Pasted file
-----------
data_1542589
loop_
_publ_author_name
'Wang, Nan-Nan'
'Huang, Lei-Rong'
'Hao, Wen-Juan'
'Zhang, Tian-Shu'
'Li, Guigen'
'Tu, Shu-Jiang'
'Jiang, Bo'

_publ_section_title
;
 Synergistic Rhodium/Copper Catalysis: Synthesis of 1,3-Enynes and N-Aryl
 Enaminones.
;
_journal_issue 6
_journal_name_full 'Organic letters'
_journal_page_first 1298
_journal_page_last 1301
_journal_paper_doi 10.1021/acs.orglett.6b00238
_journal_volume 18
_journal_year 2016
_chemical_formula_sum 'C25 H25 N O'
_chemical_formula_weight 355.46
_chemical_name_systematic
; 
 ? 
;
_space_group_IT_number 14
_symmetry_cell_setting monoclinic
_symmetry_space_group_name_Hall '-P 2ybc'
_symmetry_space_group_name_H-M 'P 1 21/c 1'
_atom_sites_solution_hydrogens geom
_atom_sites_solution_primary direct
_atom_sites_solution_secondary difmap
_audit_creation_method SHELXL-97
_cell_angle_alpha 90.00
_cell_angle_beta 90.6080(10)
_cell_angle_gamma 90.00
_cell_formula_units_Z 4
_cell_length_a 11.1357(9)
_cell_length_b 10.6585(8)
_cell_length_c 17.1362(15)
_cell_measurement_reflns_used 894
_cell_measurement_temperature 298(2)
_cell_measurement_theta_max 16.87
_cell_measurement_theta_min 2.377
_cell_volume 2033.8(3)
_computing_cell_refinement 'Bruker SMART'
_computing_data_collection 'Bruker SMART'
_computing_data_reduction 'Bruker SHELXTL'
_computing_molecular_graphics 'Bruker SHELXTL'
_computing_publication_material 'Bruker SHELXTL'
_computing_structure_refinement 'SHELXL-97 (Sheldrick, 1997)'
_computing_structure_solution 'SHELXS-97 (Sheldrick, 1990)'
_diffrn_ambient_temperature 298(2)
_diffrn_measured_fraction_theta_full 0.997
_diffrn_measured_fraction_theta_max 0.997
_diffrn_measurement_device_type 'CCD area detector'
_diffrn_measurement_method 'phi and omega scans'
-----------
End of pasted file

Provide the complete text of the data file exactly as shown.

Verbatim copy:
data_1542589
loop_
_publ_author_name
'Wang, Nan-Nan'
'Huang, Lei-Rong'
'Hao, Wen-Juan'
'Zhang, Tian-Shu'
'Li, Guigen'
'Tu, Shu-Jiang'
'Jiang, Bo'

_publ_section_title
;
 Synergistic Rhodium/Copper Catalysis: Synthesis of 1,3-Enynes and N-Aryl
 Enaminones.
;
_journal_issue 6
_journal_name_full 'Organic letters'
_journal_page_first 1298
_journal_page_last 1301
_journal_paper_doi 10.1021/acs.orglett.6b00238
_journal_volume 18
_journal_year 2016
_chemical_formula_sum 'C25 H25 N O'
_chemical_formula_weight 355.46
_chemical_name_systematic
; 
 ? 
;
_space_group_IT_number 14
_symmetry_cell_setting monoclinic
_symmetry_space_group_name_Hall '-P 2ybc'
_symmetry_space_group_name_H-M 'P 1 21/c 1'
_atom_sites_solution_hydrogens geom
_atom_sites_solution_primary direct
_atom_sites_solution_secondary difmap
_audit_creation_method SHELXL-97
_cell_angle_alpha 90.00
_cell_angle_beta 90.6080(10)
_cell_angle_gamma 90.00
_cell_formula_units_Z 4
_cell_length_a 11.1357(9)
_cell_length_b 10.6585(8)
_cell_length_c 17.1362(15)
_cell_measurement_reflns_used 894
_cell_measurement_temperature 298(2)
_cell_measurement_theta_max 16.87
_cell_measurement_theta_min 2.377
_cell_volume 2033.8(3)
_computing_cell_refinement 'Bruker SMART'
_computing_data_collection 'Bruker SMART'
_computing_data_reduction 'Bruker SHELXTL'
_computing_molecular_graphics 'Bruker SHELXTL'
_computing_publication_material 'Bruker SHELXTL'
_computing_structure_refinement 'SHELXL-97 (Sheldrick, 1997)'
_computing_structure_solution 'SHELXS-97 (Sheldrick, 1990)'
_diffrn_ambient_temperature 298(2)
_diffrn_measured_fraction_theta_full 0.997
_diffrn_measured_fraction_theta_max 0.997
_diffrn_measurement_device_type 'CCD area detector'
_diffrn_measurement_method 'phi and omega scans'